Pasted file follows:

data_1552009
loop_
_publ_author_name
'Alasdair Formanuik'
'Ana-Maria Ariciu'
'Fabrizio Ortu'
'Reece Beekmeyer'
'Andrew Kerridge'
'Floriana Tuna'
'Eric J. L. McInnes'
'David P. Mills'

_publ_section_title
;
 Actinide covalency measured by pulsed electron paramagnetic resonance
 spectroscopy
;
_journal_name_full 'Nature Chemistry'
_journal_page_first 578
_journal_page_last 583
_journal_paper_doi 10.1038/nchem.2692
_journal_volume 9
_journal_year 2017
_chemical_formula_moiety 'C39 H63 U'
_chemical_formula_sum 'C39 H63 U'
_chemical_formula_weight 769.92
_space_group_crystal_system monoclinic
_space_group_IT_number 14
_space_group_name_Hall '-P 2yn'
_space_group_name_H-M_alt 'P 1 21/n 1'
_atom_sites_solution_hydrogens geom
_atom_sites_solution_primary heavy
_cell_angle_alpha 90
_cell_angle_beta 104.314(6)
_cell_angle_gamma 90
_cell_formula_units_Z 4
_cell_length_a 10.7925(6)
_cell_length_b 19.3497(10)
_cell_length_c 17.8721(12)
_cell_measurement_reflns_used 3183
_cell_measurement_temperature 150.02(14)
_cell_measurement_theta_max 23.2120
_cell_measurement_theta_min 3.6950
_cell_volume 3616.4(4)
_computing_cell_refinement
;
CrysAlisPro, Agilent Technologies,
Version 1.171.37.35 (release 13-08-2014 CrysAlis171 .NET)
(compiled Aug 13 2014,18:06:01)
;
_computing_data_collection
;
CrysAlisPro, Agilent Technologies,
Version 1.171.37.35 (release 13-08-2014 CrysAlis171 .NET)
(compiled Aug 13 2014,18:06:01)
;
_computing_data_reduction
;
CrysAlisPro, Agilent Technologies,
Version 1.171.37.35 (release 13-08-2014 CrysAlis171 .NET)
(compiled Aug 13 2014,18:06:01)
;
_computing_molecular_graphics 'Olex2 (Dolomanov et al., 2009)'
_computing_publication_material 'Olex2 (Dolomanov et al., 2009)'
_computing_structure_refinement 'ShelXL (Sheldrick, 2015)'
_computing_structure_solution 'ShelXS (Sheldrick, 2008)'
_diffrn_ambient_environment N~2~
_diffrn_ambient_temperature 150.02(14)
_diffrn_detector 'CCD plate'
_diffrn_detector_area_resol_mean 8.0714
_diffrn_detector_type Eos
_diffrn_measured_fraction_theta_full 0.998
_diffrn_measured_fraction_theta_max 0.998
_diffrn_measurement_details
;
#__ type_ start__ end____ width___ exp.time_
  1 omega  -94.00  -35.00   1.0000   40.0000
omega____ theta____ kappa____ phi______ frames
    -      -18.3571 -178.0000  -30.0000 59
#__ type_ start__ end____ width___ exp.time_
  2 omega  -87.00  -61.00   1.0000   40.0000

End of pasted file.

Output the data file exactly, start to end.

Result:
data_1552009
loop_
_publ_author_name
'Alasdair Formanuik'
'Ana-Maria Ariciu'
'Fabrizio Ortu'
'Reece Beekmeyer'
'Andrew Kerridge'
'Floriana Tuna'
'Eric J. L. McInnes'
'David P. Mills'

_publ_section_title
;
 Actinide covalency measured by pulsed electron paramagnetic resonance
 spectroscopy
;
_journal_name_full 'Nature Chemistry'
_journal_page_first 578
_journal_page_last 583
_journal_paper_doi 10.1038/nchem.2692
_journal_volume 9
_journal_year 2017
_chemical_formula_moiety 'C39 H63 U'
_chemical_formula_sum 'C39 H63 U'
_chemical_formula_weight 769.92
_space_group_crystal_system monoclinic
_space_group_IT_number 14
_space_group_name_Hall '-P 2yn'
_space_group_name_H-M_alt 'P 1 21/n 1'
_atom_sites_solution_hydrogens geom
_atom_sites_solution_primary heavy
_cell_angle_alpha 90
_cell_angle_beta 104.314(6)
_cell_angle_gamma 90
_cell_formula_units_Z 4
_cell_length_a 10.7925(6)
_cell_length_b 19.3497(10)
_cell_length_c 17.8721(12)
_cell_measurement_reflns_used 3183
_cell_measurement_temperature 150.02(14)
_cell_measurement_theta_max 23.2120
_cell_measurement_theta_min 3.6950
_cell_volume 3616.4(4)
_computing_cell_refinement
;
CrysAlisPro, Agilent Technologies,
Version 1.171.37.35 (release 13-08-2014 CrysAlis171 .NET)
(compiled Aug 13 2014,18:06:01)
;
_computing_data_collection
;
CrysAlisPro, Agilent Technologies,
Version 1.171.37.35 (release 13-08-2014 CrysAlis171 .NET)
(compiled Aug 13 2014,18:06:01)
;
_computing_data_reduction
;
CrysAlisPro, Agilent Technologies,
Version 1.171.37.35 (release 13-08-2014 CrysAlis171 .NET)
(compiled Aug 13 2014,18:06:01)
;
_computing_molecular_graphics 'Olex2 (Dolomanov et al., 2009)'
_computing_publication_material 'Olex2 (Dolomanov et al., 2009)'
_computing_structure_refinement 'ShelXL (Sheldrick, 2015)'
_computing_structure_solution 'ShelXS (Sheldrick, 2008)'
_diffrn_ambient_environment N~2~
_diffrn_ambient_temperature 150.02(14)
_diffrn_detector 'CCD plate'
_diffrn_detector_area_resol_mean 8.0714
_diffrn_detector_type Eos
_diffrn_measured_fraction_theta_full 0.998
_diffrn_measured_fraction_theta_max 0.998
_diffrn_measurement_details
;
#__ type_ start__ end____ width___ exp.time_
  1 omega  -94.00  -35.00   1.0000   40.0000
omega____ theta____ kappa____ phi______ frames
    -      -18.3571 -178.0000  -30.0000 59
#__ type_ start__ end____ width___ exp.time_
  2 omega  -87.00  -61.00   1.0000   40.0000